Other useful tools that fall into this category and help me collaborate with my colleagues better are Online Document Management (SharePoint), which integrates with our intranet platform to provide a centralized portal from which I can access and share vital documents, and Online Project Management (Asana).
Feeling part of the company
Feeling part of the company can be challenging for remote workers. If you aren’t in a physical office, how do you create – or feel a part of – the common culture? How do you connect with the company values, mission or sense of direction?
In my experience, the best way for a business to overcome this is creating a digital work environment that replicates the office environment. Our company intranet offers lots of small subtle things that make me feel included in conversations and part of the company. Here are a few of these things:
1. Social intranet tools: Comments, likes, blog posts and question areas all contribute to an engaging online work environment where I feel part of the discussion, and part of the company.
2. The ability to give reward points to colleagues: Saying thank you to colleagues is important. That’s why I particularly like the fact that I have the ability to give peer-to-peer reward points to my colleagues via our intranet. More importantly, the thank you message can be seen by anyone. And I also enjoy reading other thank you messages. They can be inspiring, funny, and heart-warming.
3. Non-business related forums: We have an intranet forum where staff discuss anything they recommend and want to share with other colleagues. Topics range from updates about local events, new TV shows, films or books and more. While it’s non-business related, it gets us talking. For remote workers, these are important virtual water cooler conversations.
Staying on top of policies and procedures
As an ISO certified company, we have to stay compliant at all times. Luckily, the company uses a ‘mandatory read’ functionality on the intranet for any new or updated policies or procedure.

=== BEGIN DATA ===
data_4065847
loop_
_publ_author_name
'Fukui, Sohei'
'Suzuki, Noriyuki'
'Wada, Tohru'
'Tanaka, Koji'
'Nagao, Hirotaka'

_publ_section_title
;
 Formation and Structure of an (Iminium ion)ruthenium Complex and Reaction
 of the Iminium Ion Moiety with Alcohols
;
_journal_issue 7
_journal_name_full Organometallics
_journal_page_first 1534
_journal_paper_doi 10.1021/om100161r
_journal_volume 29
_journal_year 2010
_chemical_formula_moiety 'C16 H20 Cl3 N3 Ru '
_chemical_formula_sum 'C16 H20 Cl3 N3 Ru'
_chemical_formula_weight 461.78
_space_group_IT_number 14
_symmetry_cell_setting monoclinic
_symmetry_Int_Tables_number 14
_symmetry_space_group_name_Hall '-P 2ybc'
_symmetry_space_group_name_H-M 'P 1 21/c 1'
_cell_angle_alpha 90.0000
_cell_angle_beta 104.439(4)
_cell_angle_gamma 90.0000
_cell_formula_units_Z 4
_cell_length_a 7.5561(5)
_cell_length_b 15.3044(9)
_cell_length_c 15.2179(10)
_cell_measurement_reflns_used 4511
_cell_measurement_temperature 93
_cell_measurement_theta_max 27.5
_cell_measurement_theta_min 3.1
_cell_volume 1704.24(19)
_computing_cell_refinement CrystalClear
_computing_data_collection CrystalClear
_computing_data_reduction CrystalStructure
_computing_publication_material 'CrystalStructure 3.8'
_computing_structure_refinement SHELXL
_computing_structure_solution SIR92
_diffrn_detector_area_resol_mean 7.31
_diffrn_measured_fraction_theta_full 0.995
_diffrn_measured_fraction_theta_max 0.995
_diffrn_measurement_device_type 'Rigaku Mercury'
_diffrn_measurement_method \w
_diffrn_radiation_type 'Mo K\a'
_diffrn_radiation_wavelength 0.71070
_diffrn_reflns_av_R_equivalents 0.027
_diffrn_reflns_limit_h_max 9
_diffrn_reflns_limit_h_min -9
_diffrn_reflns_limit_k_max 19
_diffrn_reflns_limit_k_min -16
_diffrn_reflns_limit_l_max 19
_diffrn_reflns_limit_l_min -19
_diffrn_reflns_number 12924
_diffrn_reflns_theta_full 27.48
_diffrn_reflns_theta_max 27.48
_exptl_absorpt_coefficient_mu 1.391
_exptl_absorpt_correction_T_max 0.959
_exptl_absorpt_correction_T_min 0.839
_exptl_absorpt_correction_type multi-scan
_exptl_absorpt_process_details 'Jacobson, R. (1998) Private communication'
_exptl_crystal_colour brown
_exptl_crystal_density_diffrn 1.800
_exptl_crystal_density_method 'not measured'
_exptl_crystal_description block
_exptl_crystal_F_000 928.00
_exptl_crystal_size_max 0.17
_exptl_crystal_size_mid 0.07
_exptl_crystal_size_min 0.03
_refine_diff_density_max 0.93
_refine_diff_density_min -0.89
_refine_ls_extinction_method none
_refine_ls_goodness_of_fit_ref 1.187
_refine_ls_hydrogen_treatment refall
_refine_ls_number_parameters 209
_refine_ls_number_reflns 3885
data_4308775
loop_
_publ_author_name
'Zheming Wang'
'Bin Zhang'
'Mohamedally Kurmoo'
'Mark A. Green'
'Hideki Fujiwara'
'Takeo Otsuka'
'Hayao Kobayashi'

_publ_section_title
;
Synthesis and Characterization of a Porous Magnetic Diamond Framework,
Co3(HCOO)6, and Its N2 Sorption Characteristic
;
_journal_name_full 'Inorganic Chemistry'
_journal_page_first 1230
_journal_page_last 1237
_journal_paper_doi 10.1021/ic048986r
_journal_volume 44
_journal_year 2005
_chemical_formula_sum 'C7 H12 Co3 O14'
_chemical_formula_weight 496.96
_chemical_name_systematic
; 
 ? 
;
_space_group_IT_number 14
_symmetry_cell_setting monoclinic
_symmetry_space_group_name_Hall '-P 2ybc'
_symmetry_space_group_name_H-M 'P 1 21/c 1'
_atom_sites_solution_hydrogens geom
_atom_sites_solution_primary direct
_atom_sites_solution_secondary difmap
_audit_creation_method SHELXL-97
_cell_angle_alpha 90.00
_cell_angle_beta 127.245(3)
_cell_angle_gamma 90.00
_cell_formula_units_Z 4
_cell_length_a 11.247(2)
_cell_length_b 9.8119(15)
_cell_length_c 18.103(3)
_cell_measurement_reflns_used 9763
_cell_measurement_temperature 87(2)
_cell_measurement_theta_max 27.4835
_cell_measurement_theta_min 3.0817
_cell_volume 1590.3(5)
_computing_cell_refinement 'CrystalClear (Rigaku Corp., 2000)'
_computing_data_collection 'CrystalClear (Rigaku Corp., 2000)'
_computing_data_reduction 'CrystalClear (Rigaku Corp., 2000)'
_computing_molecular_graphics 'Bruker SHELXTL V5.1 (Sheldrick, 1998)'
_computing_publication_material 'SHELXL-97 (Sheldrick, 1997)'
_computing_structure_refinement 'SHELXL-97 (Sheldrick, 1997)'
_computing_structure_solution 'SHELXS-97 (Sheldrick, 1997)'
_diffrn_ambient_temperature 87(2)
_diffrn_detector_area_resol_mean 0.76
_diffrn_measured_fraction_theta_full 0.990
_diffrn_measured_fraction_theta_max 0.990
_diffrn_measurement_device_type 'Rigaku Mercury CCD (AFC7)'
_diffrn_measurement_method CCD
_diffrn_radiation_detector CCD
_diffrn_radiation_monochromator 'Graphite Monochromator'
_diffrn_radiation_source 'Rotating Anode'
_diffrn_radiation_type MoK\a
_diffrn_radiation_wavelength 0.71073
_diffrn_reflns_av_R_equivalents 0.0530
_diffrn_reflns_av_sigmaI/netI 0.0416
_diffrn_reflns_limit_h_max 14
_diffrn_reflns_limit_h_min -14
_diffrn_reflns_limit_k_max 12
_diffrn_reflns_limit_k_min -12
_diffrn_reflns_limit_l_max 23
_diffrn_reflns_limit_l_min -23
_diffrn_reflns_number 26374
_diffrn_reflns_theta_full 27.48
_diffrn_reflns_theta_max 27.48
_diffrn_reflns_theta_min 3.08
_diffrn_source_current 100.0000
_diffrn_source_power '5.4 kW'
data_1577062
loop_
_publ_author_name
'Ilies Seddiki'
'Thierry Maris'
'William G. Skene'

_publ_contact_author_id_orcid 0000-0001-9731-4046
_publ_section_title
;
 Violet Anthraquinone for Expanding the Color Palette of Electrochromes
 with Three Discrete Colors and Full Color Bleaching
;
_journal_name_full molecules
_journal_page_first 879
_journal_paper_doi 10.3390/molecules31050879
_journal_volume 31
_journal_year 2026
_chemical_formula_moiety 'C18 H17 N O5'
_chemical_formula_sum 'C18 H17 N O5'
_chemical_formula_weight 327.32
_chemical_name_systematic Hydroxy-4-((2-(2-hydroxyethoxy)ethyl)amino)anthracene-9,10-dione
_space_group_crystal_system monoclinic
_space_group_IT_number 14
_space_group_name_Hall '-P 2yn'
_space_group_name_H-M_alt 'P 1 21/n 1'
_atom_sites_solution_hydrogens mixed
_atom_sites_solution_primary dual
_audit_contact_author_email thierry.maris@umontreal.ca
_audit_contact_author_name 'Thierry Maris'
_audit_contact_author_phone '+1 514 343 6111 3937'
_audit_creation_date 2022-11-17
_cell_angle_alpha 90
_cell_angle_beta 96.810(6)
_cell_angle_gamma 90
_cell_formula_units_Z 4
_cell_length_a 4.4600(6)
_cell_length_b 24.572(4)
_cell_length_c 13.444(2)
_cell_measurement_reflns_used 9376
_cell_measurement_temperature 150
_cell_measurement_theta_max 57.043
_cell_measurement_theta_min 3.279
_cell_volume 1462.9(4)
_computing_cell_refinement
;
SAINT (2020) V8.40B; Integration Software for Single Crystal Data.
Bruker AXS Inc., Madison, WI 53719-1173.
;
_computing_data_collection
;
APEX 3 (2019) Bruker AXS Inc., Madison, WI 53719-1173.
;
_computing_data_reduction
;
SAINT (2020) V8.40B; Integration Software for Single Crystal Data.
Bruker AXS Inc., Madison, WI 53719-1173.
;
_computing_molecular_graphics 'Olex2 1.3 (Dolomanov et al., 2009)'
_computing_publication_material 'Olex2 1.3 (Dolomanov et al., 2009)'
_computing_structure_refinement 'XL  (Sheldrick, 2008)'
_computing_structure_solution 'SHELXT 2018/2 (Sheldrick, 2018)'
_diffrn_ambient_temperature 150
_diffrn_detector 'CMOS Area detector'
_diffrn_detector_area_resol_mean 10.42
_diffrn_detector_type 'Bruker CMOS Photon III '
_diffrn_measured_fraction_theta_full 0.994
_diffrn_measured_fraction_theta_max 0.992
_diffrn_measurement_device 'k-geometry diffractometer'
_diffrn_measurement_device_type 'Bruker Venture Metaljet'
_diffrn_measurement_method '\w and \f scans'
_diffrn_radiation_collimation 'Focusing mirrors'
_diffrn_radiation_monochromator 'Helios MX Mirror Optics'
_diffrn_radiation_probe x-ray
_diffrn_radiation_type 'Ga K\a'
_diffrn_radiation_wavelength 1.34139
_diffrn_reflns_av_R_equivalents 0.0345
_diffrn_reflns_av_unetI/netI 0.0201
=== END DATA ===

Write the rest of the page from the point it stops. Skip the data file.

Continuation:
For example, our travel and expenses policy was recently updated. My colleagues and I immediately received an intranet alert to read it and confirm we had understood it. The reason why this is important to me as a remote worker is that I don’t need to worry about being forgotten in any email chains, and I know I’m following the latest processes. More importantly, the company also knows I’m following the latest policies and procedures. Everyone benefits.
- Ensure you have team collaboration areas that function well across borders and avoid information silos.
- Be consistent in the delivery of your internal communications so your remote workers know where to look for information and updates.
- Video company updates are great way to engage workers and reinforce company culture. Make sure a recorded version is available too.
- Make it easy to find the right co-worker with the right skillset.
- Social intranet features such as likes, shares, comments and forums are useful to create an online workplace that mirrors your physical work culture.
- Peer-to-peer recognition via the intranet is a great way to engage employees.
- Use ‘mandatory read’ functionality to ensure your remote workers are in the know of any policy or procedure changes.
Have you got any other remote working top tips? Please comment below.